Doctors are who we turn to when something is wrong, whether it’s physical or psychological. We expect medical professionals to be there and diagnose our illnesses and disorders; it is their job, after all. But many doctors are suffering from their own illnesses as well, which can affect the way they do their job, just as anyone else. A new study based on 50 years’ worth of studies has found that more than one in four doctors in the early stages of their careers have signs of depression.

Published in the Journal of the American Medical Association, the research involved over 17,500 medical residents. The researchers were led by a current resident at Harvard and a University of Michigan Medical School psychiatrist and hoped to determine what percentage of new doctors may be depressed and what effect time has on that percentage.

They combined data from 54 different studies done around the world and concluded that 28.8 percent of physicians-in-training exhibit signs of depression, with that rate rising slightly over the five decades covered by the research.

“The increase in depression is surprising and important, especially in light of reforms that have been implemented over the years with the intent of improving the mental health of residents and the health of patients,” said Dr. Srijan Sen, senior author of the study, in a press release. Sen is also a member of University of Michigan’s Depression Center, Institute for Healthcare Policy and Innovation, and Molecular and Behavioral Neuroscience Institute.

The team focused on the years immediately post-medical school, called internship and residency. These years are hallmarked by long hours, intensive on-the-job training and a high level of responsibility for patient care. The study also noted that depressed doctors are more likely to make mistakes or give worse care than healthy doctors, meaning the findings are relevant to patients too.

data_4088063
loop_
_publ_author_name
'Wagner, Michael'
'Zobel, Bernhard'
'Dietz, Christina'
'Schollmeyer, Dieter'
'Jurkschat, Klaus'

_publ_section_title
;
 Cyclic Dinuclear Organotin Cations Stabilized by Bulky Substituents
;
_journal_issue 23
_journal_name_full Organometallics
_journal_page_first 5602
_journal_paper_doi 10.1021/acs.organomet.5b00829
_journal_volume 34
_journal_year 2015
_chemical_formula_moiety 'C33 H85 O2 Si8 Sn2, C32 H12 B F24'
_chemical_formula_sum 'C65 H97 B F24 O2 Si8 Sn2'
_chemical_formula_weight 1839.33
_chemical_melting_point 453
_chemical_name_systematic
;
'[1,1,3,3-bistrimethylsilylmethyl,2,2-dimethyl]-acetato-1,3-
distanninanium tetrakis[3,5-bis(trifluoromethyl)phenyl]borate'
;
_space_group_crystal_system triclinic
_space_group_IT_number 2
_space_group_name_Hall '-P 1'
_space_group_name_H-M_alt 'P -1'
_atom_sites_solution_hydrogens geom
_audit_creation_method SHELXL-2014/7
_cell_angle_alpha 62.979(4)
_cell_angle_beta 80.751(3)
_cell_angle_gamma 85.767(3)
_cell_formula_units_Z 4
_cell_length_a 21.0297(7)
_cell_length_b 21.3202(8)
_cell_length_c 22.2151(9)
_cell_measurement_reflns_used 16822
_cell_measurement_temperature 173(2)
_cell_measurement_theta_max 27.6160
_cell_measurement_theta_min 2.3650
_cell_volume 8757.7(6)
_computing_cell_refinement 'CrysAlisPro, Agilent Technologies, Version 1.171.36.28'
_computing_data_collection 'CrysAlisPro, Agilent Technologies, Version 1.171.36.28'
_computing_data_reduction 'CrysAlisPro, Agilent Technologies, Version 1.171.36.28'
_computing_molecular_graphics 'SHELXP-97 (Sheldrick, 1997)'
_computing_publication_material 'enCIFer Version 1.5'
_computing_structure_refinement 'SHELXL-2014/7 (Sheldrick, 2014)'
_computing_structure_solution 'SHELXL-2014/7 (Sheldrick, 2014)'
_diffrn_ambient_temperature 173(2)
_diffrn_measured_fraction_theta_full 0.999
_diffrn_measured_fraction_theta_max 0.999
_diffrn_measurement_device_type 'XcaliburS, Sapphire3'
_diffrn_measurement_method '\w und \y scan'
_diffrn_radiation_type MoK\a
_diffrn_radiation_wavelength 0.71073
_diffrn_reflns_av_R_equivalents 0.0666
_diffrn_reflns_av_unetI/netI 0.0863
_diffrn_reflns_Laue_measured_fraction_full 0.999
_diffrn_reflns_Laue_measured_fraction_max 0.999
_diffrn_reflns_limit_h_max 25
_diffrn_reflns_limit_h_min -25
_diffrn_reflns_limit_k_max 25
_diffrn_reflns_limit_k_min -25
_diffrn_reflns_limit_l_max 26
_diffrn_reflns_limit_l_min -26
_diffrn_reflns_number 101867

Having definitive evidence that the proportion of new doctors with depression increases over time should help spur action to address the issue, according to Sen. Some teaching hospitals have started the process in taking mental health more seriously in recent years, but the authors say more needs to be done.

“Our findings provide a more accurate measure of the prevalence of depression in this group, and we hope that they will focus attention on factors that may negatively affect the mental health of young doctors, with the goal of identifying strategies to prevent and treat depression among graduate medical trainees,” said lead author Dr. Douglas Mata, of Harvard University.

Source: Mata D, Ramos M, Bansal N, et al. Prevalence of Depression and Depressive Symptoms Among Resident Physucians: A Systematic Review and Meta-analysis. JAMA. 2015.